we buried my father exactly one week later on june 12, 2008 just three days before father's day. eight years ago when my father was diagnosed with cancer he and i had just recently become reunited and started developing a relationship. at that time i hadn't seen him in about four years. the first thing i noticed about him was that his limbs and his face and neck looked emaciated. however, his stomach was severely enlarged. i asked him was he feeling okay and and he said yes. my father was never one to go to the doctor. about a month after our reunion, he was rushed to the hospital for stomach pain and that's when he was diagnosed with cancer.

    before he came under the care of his oncologist at northwestern (where i work as a nurse) he was at a small catholic community hospital with a doctor who tried experimental drugs on him that weren't helping him go into remission. his doctor was careless and would leave out of town with any instruction on his plan of care regarding his chemotherapy. my father was always uninformed about his own health status.

    finally i put my foot down and told my father that i was going to find him a doctor at northwestern because his doctor didn't seem to really care about helping him to get better. when i sat down and spoke to his oncologist, he wasn't able to really give us any lucrative answers. so i politely told that doctor that we needed a copy of his entire chart and the his services was no longer needed. prior to the meeting with that particular doctor, it had taken me a week to finally convince my father that he needed a doctor who was going to be more proactive in his plan of care. my father told me that he felt guilty because he didn't want to make his doctor angry with him.

    i couldn't believe that my father wanted to maintain loyalty to a doctor who obviously didn't care about the outcome of his condition, and, who pretty much used my father as a guinea pig trying different treatments not really knowing how it was going to affect him.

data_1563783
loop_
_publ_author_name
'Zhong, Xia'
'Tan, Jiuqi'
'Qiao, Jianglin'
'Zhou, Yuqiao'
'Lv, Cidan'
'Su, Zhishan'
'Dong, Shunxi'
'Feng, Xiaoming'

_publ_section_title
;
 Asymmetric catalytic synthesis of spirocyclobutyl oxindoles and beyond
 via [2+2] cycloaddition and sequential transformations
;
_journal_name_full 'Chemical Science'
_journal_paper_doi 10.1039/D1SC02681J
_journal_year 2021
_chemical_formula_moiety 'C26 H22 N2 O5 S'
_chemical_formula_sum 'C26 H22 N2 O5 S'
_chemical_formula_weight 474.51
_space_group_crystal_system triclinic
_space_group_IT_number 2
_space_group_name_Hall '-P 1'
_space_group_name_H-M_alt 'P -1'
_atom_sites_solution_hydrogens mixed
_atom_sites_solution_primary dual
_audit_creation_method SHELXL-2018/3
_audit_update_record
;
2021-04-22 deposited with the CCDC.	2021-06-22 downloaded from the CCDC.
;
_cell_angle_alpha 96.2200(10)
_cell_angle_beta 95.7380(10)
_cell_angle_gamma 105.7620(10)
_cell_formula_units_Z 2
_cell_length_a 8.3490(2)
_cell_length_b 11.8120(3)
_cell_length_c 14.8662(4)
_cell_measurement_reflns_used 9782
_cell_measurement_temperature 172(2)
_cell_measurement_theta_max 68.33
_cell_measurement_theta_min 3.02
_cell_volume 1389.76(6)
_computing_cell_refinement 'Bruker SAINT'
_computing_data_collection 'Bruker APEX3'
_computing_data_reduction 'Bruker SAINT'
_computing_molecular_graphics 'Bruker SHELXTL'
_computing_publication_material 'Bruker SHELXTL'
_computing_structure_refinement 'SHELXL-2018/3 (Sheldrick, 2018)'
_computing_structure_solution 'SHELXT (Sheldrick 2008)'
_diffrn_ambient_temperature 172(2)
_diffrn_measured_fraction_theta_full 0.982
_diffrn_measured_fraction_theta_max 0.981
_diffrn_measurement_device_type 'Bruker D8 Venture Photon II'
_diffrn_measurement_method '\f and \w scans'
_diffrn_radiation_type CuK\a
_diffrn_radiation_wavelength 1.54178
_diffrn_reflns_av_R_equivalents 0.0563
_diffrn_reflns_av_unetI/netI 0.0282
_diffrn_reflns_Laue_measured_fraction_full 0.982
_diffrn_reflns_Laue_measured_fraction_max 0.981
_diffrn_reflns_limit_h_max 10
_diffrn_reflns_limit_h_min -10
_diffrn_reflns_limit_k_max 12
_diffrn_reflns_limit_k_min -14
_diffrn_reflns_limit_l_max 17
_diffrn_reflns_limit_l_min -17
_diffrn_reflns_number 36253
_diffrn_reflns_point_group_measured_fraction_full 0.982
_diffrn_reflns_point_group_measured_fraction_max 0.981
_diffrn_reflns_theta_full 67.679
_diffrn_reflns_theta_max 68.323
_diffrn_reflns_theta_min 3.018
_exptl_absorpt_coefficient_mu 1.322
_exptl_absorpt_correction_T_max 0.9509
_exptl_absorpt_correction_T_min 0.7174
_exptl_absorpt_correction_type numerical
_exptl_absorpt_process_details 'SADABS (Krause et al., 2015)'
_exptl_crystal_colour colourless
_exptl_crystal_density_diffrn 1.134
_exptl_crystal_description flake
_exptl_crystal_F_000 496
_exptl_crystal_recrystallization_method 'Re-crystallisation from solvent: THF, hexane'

we finally got him an appointment with dr. mehta and within those first couple of days after reading my dad's history from his chart, dr. mehta and his team devised a treatment plan that kept him alive for eight years after his diagnosis. we have been so thankful to have dr. mehta and his team for all of the personalized care the he provide my father with.

    June 16, 2008 at 04:52 | Report abuse | Reply
  7. Tony cicco

    Miriam's story is hauntingly familiar. My Dad, lived in Pennsylvania, suffered through what must have been unbelievable pain until he could not get out of bed. My Mom called an ambulance, 60 days later he was dead of the same metastatic colon cancer that took Miriam's Dad. My father died a few days before his 62nd birthday. I am now 61 and have had a colonoscopy about 5 years ago and will schedule another in a few days.

    That's my Father's Day memory.

    June 16, 2008 at 07:37 | Report abuse | Reply
  8. Anthony

    My Father is currently in a similar situation. He has a gigantic lump on the back of his leg and I fear it may be Deep-vein Thrombosis, not good. He plays it down constantly but seems to lay down alot and sleep not the Dad I am used too. His biggest fear is going to the doctor / hospital, he didn't even go into the hospital when his mother was on her death bed!! This is not only scary but frustrating and I can only hope something changes in his thinking!!!

    June 16, 2008 at 07:44 | Report abuse | Reply
  9. Wes Teeter

    I am a 50 yr old man and a clinical psychologist with 26 yrs experience working with medically ill men. I think the primary reason men avoid going to the doctor is fear of "losing control". Even in this "enlightened age" of medical education of the masses and more androgenous attitudes about admitting our feelings, I believe that there is, for most men, that primal fear of losing control of one's future.
    Procrastination about seeking healthcare is so powerful as positive reinforcement - it reduces our fear immediately. We keep believing we can "deal with it later" so we can reduce our fear TODAY.

    June 16, 2008 at 08:08 | Report abuse | Reply
  10. Peter

    Miriam, Your father must have loved his wife very much and wished he was with her. I could see that might be his motive to move on. Some men accept the natural order of things. Live when it is time to live, die when it's time to move on. My personal feeling about it is that the current life span is too long. The medical industry keeps us alive past our useful exsistance, and we become a burden. I'm sorry for the loss of your Dad. You will have many, many thoughts of him in the future. Good article, I hope you receive lots of comments. Pete age 55